When T04898 was first acquired by the Tate Gallery it was known by the title ‘Vertical Composition’ on account of a Gimpel Fils label on the reverse of the painting which names the work as ‘Vertical Composition’, quotes the price ‘40 gns’ and gives Gimpel Fils' address. However, research indicates that this title is incorrect. The evidence for thinking that the correct title for T04898 is ‘Composition in Orange, Black and Grey’ is as follows. Although a work titled ‘Vertical Composition’ was exhibited in the 1952 Gimpel Fils exhibition Roger Hilton: Lynn Chadwick (18, oil on wood, 457 × 140, 18 × 5 1/2), neither the medium nor the dimensions of that work correspond to T04898. According to Gimpel Fils hand-written ledger in which each work exhibited at the gallery is entered, the smaller works in that show, including ‘Vertical Composition’, were priced at 15 gns. The only item priced at 40 gns - the price quoted on the Gimpel Fils label on the reverse of T04898 - was ‘Composition in Orange, Black and Grey’. This was the largest and the most expensive work in the exhibition. Furthermore, the title - ‘Composition in Orange, Black and Grey’ - describes the physical appearance of the present painting, and the size of the work bearing that title in the Gimpel Fils catalogue - 1524 × 508 (60 × 20)-is similar to the Tate Gallery's painting.

Described mistakenly in the Gimpel Fils catalogue as oil on paper, ‘Composition in Orange, Black and Grey’ is executed in gouache, emulsion and ink on paper. In terms of the materials used, this work differs from most of the other works in Hilton's 1952 Gimpel Fils exhibition which, with the exception of two works, were painted in oils. (The two exceptions are ‘Composition in Blue’, gouache on cardboard, no.2 and ‘Composition with Green Background’, gouache on paper, no.6.) Nevertheless, in reply to the questionnaire of 18 October 1994, Ruth Hilton has recalled that Hilton probably painted other works in gouache on paper at this time-though she cannot recollect the works in question-mentioning lack of space and money among the possible reasons for this. David Brown has proposed that Hilton used these materials because of his desire to experiment with the properties and behaviour of different media. Ruth Hilton has echoed this opinion and has stated that Hilton's aims were ‘always technical’ and that he was constantly searching for ways ‘to make the paintings better’ (questionnaire, 18 October 1994). In this respect, she considers that ‘Composition in Orange, Black and Grey’ was ‘inspired, if anything, by the technique of painting’. Hilton, she remembers, preferred ‘perspiration to inspiration’. In a subsequent conversation with the compiler in October 1994, Ruth Hilton suggested that the work's subject was inspired by technical considerations rather than any particular experience, that it is completely abstract, and that it is ‘based on what he learned in Paris’, noting in particular Hilton's insistence that ‘colour has got to work’.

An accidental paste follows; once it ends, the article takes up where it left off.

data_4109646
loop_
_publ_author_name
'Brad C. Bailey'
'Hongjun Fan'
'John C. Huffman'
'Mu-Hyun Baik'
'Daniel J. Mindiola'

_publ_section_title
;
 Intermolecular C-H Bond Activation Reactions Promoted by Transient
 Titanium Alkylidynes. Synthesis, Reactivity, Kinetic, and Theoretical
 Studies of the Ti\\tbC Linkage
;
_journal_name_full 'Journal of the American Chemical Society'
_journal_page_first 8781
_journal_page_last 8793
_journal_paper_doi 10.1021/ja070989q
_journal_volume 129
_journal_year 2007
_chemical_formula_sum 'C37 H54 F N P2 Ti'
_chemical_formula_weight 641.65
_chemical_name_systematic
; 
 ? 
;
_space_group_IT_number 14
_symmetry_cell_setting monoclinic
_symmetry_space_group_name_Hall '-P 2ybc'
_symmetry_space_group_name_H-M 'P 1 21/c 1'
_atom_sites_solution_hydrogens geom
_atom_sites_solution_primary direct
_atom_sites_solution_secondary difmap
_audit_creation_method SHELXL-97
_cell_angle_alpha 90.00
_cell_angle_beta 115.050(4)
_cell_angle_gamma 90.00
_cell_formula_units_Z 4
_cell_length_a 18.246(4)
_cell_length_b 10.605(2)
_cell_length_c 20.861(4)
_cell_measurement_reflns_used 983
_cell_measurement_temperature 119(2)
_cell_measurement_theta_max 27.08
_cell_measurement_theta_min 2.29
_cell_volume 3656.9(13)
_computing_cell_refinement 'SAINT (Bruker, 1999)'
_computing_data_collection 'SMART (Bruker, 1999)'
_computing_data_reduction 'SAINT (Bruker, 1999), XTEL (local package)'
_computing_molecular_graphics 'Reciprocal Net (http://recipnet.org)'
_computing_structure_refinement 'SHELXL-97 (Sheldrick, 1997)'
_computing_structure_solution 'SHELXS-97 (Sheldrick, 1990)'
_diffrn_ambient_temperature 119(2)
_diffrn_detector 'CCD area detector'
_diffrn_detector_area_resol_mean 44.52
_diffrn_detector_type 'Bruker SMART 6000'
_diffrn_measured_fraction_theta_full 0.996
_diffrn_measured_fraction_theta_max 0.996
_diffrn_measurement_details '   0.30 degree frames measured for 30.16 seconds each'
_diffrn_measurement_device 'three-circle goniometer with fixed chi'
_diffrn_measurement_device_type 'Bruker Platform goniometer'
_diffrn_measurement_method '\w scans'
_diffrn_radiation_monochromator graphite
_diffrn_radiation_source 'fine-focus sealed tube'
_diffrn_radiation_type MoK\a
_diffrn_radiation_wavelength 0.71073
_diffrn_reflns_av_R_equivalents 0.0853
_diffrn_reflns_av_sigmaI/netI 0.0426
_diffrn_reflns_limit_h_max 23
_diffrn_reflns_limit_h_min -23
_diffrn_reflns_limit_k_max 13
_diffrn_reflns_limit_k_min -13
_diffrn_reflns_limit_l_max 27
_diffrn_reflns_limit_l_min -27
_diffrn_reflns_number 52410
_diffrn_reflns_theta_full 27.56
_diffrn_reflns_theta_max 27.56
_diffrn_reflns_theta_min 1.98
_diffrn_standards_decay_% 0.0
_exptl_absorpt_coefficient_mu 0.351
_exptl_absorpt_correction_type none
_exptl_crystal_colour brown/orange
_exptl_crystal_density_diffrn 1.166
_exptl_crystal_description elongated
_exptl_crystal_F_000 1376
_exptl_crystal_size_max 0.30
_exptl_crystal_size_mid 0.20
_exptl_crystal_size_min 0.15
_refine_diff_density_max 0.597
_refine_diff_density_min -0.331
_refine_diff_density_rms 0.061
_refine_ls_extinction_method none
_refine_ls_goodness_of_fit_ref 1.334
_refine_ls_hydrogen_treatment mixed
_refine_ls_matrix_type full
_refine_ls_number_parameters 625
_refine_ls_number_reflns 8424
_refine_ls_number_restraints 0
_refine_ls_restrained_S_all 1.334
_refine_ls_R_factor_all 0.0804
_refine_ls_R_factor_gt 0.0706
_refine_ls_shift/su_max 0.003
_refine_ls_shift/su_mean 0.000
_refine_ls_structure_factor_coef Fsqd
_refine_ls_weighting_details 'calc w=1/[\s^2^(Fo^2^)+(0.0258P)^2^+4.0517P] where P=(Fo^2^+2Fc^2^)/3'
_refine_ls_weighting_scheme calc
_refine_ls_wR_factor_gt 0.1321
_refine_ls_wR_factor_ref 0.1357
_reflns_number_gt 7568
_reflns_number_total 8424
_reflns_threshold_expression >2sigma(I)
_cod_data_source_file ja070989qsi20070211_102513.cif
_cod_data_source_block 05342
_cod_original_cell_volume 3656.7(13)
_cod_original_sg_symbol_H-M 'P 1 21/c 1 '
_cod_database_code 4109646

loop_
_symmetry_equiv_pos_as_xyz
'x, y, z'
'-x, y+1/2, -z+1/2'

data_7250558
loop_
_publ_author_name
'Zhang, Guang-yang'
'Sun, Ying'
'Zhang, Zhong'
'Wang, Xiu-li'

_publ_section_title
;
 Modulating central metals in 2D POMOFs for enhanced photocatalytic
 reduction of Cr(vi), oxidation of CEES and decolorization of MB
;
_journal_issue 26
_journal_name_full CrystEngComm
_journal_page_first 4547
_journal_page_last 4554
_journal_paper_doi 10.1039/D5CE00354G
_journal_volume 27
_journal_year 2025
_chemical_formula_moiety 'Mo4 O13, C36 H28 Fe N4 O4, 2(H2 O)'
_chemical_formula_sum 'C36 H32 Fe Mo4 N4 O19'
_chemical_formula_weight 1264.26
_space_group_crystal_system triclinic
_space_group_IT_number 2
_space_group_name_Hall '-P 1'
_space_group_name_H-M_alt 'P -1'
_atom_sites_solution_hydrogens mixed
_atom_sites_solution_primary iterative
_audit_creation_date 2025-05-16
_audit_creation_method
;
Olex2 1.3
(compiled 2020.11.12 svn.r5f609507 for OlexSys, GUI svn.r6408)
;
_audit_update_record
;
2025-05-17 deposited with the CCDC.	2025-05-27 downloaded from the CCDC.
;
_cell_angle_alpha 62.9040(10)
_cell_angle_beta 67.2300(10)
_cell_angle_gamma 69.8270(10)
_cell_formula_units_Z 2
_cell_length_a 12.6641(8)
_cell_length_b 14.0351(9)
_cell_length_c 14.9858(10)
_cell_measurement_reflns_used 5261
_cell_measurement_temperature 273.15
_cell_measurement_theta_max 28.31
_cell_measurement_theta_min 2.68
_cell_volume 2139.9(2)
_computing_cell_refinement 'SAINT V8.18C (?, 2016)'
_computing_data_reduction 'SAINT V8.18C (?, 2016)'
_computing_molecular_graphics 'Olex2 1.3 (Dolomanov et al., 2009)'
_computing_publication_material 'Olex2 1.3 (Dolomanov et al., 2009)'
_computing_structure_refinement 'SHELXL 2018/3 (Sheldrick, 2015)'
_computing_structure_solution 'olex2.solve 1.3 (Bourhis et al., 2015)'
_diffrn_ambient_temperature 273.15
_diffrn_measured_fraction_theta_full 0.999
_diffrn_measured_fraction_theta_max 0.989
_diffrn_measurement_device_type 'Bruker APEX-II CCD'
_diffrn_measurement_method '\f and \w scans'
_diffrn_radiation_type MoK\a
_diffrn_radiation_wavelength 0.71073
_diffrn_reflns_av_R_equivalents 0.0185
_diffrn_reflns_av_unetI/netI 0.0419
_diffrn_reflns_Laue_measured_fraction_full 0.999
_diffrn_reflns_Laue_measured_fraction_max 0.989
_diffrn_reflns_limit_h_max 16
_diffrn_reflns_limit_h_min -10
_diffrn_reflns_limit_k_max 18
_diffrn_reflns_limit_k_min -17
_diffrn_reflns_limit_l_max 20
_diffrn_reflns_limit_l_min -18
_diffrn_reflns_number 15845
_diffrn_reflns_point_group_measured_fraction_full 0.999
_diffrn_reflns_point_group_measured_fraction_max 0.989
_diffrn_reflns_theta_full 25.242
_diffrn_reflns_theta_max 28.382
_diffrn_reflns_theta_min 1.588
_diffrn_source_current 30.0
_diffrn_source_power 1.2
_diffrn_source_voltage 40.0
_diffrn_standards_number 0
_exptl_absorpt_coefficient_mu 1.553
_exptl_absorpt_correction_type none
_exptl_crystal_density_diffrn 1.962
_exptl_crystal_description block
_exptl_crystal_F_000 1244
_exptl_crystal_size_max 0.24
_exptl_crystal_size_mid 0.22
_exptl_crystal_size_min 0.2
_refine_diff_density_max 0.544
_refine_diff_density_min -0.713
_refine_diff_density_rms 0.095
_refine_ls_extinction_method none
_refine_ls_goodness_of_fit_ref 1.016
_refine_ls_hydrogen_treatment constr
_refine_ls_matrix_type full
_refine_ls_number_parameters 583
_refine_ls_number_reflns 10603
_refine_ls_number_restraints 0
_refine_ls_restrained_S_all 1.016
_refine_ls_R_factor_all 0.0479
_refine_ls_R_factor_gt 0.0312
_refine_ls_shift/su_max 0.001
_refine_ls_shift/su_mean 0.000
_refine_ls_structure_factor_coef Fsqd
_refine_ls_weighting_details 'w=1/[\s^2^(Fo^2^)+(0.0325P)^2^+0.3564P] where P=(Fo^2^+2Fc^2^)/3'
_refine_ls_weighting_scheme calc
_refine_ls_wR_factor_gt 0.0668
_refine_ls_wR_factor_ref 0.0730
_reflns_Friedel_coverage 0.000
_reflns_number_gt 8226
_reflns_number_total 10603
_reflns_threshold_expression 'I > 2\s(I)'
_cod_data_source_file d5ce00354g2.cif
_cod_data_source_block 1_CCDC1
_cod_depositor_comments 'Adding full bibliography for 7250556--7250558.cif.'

Ruth Hilton thinks it unlikely that there were preliminary sketches for this painting. She has noted that although Hilton made drawings, he rarely worked these into paintings. The spontaneous, improvisatory character of works such as ‘Composition in Orange, Black and Grey’ is suggested by Ruth Hilton's observation that for Hilton ‘the paintings were the sketches’.

Published in:
Tate Gallery: Illustrated Catalogue of Acquisitions 1986-88, London 1996